Going uphill with coworkers in the Alps
Going uphill with coworkers in the Alps
Stéphane Herzog

GENEVA — Philippe Rey-Gorrez, founder of the software company Teamwork, has a passionate belief in what can be achieved in groups. And this self-taught IT engineer, officer in the French army at 18 and sports enthusiast has applied his passion to his work in a very real way: He offers the 280 employees of his Geneva-based company the possibility to live original experiences outside the office, “to be together and feel good,” he says.

From cooking classes to theater expeditions to European cities and sailing trips, the company — specialized in project and wealth management software — is not afraid of investing in its own employees.

But perhaps its most extreme team-building activity is mountain climbing, which took on a whole new scale after Rey-Gorrez set out a noteable challenge: for the company's employees to climb all 82 summits in the Alps with peaks above 4,000 meters (13,123 feet).

The long adventure will come to an end this year. By then, a total of 50 employees will have taken part in the mountain trips and around 35 will have climbed at least once above 4,000 meters, some of them complete beginners.

But what exactly does this experience bring back to the workplace? “Everybody more or less fears the mountains,” explains Rey-Gorrez. “It’s a difficult environment, and mountain climbing requires risk control, without which you put the others’ lives in danger. It also implies that people really push themselves beyond the limits they thought they had.”

The environment also favors moments of intimacy and solidarity where people really get to know each other. "You see a colleague struggling and you help him: that’s real team- building rather than in the artificial settings, where employees are pushed into situations that are really more just uncomfortable," he explains.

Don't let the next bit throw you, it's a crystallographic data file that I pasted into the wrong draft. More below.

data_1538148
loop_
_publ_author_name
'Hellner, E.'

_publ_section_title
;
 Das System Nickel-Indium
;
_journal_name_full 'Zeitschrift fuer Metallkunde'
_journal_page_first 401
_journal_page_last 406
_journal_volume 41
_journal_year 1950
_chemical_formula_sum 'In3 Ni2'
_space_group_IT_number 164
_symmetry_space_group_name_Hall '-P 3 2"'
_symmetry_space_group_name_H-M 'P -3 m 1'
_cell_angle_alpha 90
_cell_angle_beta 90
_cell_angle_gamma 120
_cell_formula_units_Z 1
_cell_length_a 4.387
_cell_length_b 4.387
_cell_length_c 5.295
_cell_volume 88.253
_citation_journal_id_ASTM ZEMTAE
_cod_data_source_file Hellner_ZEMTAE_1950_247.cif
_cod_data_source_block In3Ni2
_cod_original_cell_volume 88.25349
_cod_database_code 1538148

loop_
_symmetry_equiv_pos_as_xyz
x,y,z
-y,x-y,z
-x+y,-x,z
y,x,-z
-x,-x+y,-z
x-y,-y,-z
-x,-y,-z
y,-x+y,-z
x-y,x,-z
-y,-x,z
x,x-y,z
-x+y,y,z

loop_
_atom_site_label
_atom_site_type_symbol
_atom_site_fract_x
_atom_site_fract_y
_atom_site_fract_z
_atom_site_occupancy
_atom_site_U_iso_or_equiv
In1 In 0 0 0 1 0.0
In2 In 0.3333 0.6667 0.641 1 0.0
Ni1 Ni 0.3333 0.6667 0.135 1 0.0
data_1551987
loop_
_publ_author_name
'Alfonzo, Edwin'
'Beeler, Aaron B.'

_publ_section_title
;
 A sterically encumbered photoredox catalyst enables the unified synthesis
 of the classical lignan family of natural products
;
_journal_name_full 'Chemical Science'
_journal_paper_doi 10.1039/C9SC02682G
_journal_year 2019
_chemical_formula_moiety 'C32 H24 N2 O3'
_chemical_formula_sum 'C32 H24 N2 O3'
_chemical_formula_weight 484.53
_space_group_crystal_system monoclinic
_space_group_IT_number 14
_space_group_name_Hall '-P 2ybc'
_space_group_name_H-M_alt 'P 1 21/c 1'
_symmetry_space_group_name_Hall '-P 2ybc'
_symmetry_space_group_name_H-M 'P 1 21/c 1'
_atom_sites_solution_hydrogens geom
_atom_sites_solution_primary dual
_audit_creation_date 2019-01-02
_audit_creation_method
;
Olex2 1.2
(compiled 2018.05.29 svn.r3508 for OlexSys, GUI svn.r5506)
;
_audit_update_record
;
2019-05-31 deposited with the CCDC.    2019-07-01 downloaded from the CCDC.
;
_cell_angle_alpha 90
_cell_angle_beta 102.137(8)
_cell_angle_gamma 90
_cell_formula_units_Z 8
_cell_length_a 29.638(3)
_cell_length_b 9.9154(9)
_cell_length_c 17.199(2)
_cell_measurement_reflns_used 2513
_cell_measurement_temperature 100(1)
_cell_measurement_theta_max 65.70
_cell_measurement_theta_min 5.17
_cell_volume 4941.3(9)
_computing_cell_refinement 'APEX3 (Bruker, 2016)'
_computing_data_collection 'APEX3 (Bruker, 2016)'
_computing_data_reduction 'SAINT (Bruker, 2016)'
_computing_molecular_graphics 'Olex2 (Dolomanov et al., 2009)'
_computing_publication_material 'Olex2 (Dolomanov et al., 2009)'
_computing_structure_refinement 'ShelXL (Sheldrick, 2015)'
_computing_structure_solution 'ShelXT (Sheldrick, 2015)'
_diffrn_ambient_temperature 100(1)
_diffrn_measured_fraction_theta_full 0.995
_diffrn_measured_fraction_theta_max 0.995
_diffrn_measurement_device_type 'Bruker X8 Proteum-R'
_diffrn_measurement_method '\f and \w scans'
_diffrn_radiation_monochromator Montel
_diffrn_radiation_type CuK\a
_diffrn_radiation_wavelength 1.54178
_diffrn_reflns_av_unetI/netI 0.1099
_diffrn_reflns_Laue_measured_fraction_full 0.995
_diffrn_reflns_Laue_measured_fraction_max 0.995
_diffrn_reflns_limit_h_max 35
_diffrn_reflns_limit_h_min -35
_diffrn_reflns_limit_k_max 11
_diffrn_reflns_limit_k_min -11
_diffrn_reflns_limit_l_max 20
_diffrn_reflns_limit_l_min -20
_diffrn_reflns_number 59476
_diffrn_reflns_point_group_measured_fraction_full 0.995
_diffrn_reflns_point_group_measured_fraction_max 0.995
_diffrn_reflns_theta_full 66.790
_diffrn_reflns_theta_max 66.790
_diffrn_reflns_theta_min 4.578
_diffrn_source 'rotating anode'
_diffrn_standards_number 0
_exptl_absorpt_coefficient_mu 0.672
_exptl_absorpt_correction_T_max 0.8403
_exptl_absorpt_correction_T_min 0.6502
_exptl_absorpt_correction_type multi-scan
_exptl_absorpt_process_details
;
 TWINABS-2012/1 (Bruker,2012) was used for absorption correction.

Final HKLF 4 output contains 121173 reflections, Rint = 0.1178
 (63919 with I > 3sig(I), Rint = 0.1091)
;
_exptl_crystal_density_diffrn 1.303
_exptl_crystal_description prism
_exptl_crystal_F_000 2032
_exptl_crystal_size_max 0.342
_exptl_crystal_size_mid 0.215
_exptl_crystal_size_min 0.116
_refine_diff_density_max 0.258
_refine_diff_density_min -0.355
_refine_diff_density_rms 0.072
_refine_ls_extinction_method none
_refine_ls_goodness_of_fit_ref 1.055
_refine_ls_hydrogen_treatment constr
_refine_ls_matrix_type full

Risk management

The Teamwork company takes care of the entire organization, from training the employees and finding guides to providing them with the equipment and accommodation. All they need to do is prepare themselves physically and bring their own clothes. They can follow all the information regarding the outings of the company’s Wiki page, a collaborative website.

The main focal point is security, although the director knows, as does as any real mountain dweller, that there is no such thing as zero risk and admits that any accident would have dramatic consequences for the company, with regards to both its workforce and its image.

Rey-Gorrez first came up with the idea for the Alps challenge after climbing the Matterhorn (4,478 meters high) with an employee and a guide. The desire to climb all of the highest peaks in the Alps emerged after watching a film on Patrick Berhault, a famous mountain guide with a passion for climbing who died in April 2004 during his attempt to climb all of the 82 Alps' 4,000-meter summits in 82 days.

Both beginners and seasoned climbers at Teamwork have been doing trip after trip since 2010. Some had no idea of how extreme the environment could be. About 15 employees decided against climbing the high altitudes. Others instead conquered the likes of Aiguille Verte, in the French Alps, sometimes even having to take two days off in the middle of the work week to make the most of good weather conditions.

In some cases, the boss wound up following the instructions of employees who were more experienced than him. It is just this kind of occasional assymetry that Rey-Gorrez is after with the following vision for his company: “A maximum of autonomy and a minimum of hierarchy.”

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